All I Want Is a Story. If You Have a Message, Send It by Western Union

Samuel Goldwyn? Humphrey Bogart? Ed Sullivan? Moss Hart? John Ford? Brendan Behan? Harry Warner? Anonymous?

Dear Quote Investigator: Storytellers often wish to do more than simply entertain. They wish to instruct their audiences via a didactic narrative. Yet, the primary concern of the producers of films and plays is financial success. This tension is illustrated by the following dialog:

Storyteller: I plan to tell a tale that has a powerful message.
Producer: If you’ve got a message, send it by Western Union.

Western Union began as a telegraph company, and it operated the dominant communication system in the U.S. for many decades. The telegram service was shut down in 2006.

The sardonic response above has been credited to movie producer Samuel Goldwyn, playwright Moss Hart, Hollywood star Humphrey Bogart, and others. Would you please explore this topic?

Quote Investigator: The earliest match located by QI appeared in the newspaper column of Aleen Wetstein in 1940. She relayed an anecdote from an unnamed screenwriter who was working with a collaborator on a gangster picture for Samuel Goldwyn. The collaborator desired to insert a message of social significance into the film. Emphasis added to excerpts by QI: 1

Finally in Goldwyn’s office, the second writer outlined his idea. “Mr. Goldwyn,” he said, “this is a wonderful opportunity to point out labor’s battle against capitalism. You have a chance here to bring a great message to the people.”

Goldwyn looked at him. “Messages, messages,” he said. “From Western Union you get messages. From me you get pictures.”

Below are additional selected citations in chronological order.

Continue reading All I Want Is a Story. If You Have a Message, Send It by Western Union


  1. 1940 July 27, The Pittsburgh Press, One Girl Chorus: If Goldwyn Has a Message He’ll Keep It On a Telegram by Aleen Wetstein, Quote Page 17, Column 3, Pittsburgh, Pennsylvania. (Newspapers_com)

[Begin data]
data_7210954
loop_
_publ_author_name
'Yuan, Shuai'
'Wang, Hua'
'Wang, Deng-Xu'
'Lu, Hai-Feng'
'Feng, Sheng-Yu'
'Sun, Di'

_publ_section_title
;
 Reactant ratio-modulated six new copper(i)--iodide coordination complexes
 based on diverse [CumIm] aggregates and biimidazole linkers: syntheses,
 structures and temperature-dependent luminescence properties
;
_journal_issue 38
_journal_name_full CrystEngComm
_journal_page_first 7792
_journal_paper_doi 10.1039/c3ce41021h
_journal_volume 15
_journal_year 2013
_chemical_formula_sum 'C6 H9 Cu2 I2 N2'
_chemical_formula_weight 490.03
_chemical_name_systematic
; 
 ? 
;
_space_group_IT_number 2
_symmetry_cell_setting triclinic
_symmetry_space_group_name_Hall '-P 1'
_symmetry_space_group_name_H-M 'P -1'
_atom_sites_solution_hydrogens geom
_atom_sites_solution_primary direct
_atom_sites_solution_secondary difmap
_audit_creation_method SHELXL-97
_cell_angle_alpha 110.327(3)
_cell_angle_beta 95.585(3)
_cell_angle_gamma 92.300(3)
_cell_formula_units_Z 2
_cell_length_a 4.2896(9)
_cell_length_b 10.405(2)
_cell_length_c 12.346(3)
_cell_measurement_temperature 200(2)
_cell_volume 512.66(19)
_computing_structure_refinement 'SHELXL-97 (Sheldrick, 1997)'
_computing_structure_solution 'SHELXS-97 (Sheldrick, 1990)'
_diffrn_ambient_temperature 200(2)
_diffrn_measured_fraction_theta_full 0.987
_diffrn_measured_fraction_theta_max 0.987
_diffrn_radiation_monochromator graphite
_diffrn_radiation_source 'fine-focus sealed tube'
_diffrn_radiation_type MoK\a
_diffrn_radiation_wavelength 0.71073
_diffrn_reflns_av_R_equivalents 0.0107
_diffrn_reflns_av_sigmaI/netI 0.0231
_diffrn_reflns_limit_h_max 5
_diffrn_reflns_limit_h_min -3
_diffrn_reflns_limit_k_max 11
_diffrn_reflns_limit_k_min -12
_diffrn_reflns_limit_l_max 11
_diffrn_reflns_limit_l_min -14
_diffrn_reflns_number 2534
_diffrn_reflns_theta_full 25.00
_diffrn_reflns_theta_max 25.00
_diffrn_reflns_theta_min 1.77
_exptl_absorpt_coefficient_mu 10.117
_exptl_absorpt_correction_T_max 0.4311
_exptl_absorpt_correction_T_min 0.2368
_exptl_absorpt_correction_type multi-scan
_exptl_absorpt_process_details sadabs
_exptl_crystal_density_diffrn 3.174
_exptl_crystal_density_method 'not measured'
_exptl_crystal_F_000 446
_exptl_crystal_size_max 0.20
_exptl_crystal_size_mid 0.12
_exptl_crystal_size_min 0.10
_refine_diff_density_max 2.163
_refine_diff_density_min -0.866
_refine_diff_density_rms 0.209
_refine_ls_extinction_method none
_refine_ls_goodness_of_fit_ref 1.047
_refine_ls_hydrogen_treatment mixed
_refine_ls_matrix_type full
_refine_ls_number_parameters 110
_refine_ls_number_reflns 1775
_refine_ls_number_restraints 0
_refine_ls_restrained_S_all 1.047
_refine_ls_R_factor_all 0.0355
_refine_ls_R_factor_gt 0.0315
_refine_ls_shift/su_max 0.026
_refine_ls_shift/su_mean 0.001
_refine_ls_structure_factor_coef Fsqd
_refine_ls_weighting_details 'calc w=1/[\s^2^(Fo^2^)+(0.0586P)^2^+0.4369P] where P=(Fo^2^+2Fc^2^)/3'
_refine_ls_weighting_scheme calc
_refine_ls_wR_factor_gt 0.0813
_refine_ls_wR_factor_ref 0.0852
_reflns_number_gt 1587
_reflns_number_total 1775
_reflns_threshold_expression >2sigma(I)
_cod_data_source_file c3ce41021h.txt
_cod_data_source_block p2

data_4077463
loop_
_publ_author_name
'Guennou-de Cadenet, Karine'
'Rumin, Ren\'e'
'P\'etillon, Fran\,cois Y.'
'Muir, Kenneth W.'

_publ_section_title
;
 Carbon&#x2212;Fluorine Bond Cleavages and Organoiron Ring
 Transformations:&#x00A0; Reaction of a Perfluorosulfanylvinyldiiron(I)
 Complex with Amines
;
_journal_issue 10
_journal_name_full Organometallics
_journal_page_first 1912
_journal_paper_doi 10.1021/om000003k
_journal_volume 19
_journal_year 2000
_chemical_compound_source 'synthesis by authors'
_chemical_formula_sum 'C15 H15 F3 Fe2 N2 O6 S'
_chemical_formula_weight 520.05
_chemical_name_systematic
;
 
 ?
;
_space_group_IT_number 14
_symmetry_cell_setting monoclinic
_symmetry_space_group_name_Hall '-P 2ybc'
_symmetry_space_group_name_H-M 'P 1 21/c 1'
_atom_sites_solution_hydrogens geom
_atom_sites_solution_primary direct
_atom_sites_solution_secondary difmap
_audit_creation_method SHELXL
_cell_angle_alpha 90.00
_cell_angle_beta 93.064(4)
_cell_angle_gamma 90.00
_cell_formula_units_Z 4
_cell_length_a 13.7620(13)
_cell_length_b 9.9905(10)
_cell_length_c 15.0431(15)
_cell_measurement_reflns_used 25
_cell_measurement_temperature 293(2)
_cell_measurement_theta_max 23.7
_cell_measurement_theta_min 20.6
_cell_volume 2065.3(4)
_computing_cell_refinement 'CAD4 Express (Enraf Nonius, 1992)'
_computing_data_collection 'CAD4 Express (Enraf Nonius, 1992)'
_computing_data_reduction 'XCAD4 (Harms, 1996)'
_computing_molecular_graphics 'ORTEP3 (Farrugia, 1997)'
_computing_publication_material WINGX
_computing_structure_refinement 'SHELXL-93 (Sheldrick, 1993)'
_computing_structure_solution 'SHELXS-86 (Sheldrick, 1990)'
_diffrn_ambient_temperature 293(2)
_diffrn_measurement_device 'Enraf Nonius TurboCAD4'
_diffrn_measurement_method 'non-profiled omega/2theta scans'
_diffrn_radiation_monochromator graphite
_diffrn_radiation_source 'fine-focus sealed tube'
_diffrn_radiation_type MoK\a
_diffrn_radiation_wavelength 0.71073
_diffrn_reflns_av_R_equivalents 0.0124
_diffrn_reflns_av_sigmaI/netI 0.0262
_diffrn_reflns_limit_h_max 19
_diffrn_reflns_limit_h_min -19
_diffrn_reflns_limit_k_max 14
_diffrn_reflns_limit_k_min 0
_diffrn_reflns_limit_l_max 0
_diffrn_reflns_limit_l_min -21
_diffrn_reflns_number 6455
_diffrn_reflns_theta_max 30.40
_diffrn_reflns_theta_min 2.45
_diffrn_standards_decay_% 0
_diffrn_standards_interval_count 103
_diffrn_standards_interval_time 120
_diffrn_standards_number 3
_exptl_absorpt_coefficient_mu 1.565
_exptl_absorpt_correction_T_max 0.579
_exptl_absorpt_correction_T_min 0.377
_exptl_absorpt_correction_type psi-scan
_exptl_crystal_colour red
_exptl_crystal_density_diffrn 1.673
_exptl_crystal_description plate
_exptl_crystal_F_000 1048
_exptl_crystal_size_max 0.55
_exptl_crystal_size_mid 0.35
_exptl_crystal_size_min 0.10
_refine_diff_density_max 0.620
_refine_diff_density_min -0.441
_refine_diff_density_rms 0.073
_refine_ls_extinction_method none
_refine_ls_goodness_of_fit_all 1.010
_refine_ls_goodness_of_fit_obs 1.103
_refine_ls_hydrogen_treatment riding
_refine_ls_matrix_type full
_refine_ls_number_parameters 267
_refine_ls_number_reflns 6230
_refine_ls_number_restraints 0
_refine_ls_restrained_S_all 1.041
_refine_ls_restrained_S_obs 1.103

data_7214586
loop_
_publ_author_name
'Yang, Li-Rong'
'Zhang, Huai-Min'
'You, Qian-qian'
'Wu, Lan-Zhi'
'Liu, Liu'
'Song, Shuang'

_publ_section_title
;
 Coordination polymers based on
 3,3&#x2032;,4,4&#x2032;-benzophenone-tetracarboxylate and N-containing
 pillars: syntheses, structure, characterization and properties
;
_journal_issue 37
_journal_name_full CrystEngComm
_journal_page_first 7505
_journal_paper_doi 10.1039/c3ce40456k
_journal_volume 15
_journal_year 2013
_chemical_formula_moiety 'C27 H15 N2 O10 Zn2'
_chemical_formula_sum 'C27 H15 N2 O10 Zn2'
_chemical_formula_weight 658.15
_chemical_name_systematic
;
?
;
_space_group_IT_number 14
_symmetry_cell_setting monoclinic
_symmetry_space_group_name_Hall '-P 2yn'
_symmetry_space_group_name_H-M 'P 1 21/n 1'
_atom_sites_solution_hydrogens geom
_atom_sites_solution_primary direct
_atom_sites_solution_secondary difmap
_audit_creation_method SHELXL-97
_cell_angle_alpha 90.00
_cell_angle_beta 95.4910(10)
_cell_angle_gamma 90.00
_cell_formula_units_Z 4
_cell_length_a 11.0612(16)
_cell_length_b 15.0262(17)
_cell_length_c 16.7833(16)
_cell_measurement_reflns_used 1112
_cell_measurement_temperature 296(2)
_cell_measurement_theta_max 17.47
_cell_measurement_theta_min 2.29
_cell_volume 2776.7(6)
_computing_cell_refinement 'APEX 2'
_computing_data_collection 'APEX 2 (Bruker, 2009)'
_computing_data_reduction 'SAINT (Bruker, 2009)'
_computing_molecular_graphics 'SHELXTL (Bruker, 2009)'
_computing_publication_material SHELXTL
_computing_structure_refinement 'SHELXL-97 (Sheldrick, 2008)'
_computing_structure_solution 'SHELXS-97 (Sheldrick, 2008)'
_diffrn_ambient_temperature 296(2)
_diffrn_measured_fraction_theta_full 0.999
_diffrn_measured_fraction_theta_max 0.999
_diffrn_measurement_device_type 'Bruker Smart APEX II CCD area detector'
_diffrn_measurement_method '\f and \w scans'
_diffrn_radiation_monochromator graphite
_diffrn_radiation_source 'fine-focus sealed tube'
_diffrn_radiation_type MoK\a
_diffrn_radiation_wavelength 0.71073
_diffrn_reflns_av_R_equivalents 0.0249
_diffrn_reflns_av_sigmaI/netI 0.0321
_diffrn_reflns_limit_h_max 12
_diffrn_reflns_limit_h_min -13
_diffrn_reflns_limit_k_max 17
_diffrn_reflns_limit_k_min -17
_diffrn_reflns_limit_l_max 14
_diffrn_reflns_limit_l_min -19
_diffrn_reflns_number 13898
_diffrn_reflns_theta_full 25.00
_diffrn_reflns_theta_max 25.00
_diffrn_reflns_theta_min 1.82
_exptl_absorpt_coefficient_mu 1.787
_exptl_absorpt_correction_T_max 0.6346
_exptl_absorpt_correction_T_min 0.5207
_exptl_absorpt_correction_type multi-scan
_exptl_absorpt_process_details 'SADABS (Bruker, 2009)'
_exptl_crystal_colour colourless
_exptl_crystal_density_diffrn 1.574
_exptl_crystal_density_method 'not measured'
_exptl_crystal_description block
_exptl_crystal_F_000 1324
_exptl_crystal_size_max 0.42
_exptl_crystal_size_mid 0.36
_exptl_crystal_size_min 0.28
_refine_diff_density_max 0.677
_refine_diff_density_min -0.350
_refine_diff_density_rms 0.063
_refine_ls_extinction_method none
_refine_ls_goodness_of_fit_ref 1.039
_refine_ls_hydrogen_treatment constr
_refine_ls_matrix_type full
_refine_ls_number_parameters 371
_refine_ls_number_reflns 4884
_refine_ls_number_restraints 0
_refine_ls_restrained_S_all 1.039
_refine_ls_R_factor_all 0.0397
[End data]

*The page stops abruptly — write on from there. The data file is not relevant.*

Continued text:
“It’s too caustic.” “To hell with the cost.”

Who Said It? Samuel Goldwyn? Robert Benchley? Gracie Allen? Alva Johnston? Anonymous?

Who or What Was Caustic? The Little Foxes? Jim Tully? An Unnamed Actor? Mr. Rosenblatt? An Unnamed Script? An Unnamed Writer? Sidney Howard? Moss Hart?

Dear Quote Investigator: An entertaining legend about the powerful movie mogul Samuel Goldwyn has been amusing people for decades. “The Little Foxes” was a major Broadway hit in 1939 and Goldwyn was considering purchasing the rights to create a film based on the story. He asked his top advisor to see the play and report to him. Here is what the aide supposedly told Goldwyn together with his reply:

“Sam, it’s a great drama, but it might be a little too caustic.”
“I don’t care what it costs, I want it.”

This is my favorite anecdote about Goldwyn, and it is supported by the fact that he did buy the rights and made a classic movie starring Bette Davis. Could you research this quotation?

Quote Investigator:Thanks for sending in this fun story. Unfortunately, there is a problem with the timeline that makes this tale unlikely. In January 1930 the widely-syndicated columnist Walter Winchell reported a version of the joke based on the misconstrual of the word “caustic” that was being disseminated by the popular humorist and actor Robert Benchley. Thus, the core joke was in circulation about nine years before the premiere of “The Little Foxes”.

The tale centered on two movie magnates who began their careers in the garment business. This biographical detail matched Samuel Goldwyn who was a glove salesman before moving to Hollywood. The maladroit line was spoken by one of the magnates. Boldface has been added to excerpts: 1

They were in conference trying to save a new picture that lacked, what critics usually call, “a wallop.”
“If we could only get someone to fix it up,” said one.
“Why don’t you get Jim Tully?” suggested an executive.
“Jim Tully is too caustic!”
“Oh,” thundered one of the magnates, “the hell with the cost, get him!”

The writer Robert Benchley constructed many humorous stories, and it was possible that he simply invented this anecdote to entertain friends. Alternatively, he may have been present at a meeting when the line was spoken. Special thanks to ace researcher Bill Mullins who located the citation given above.

Here are some additional citations in chronological order.

Continue reading “It’s too caustic.” “To hell with the cost.”


  1. 1930 January 9, The Scranton Republican, On Broadway by Walter Winchell, Quote Page 5, Column 2, Scranton, Pennsylvania. (Newspapers_com)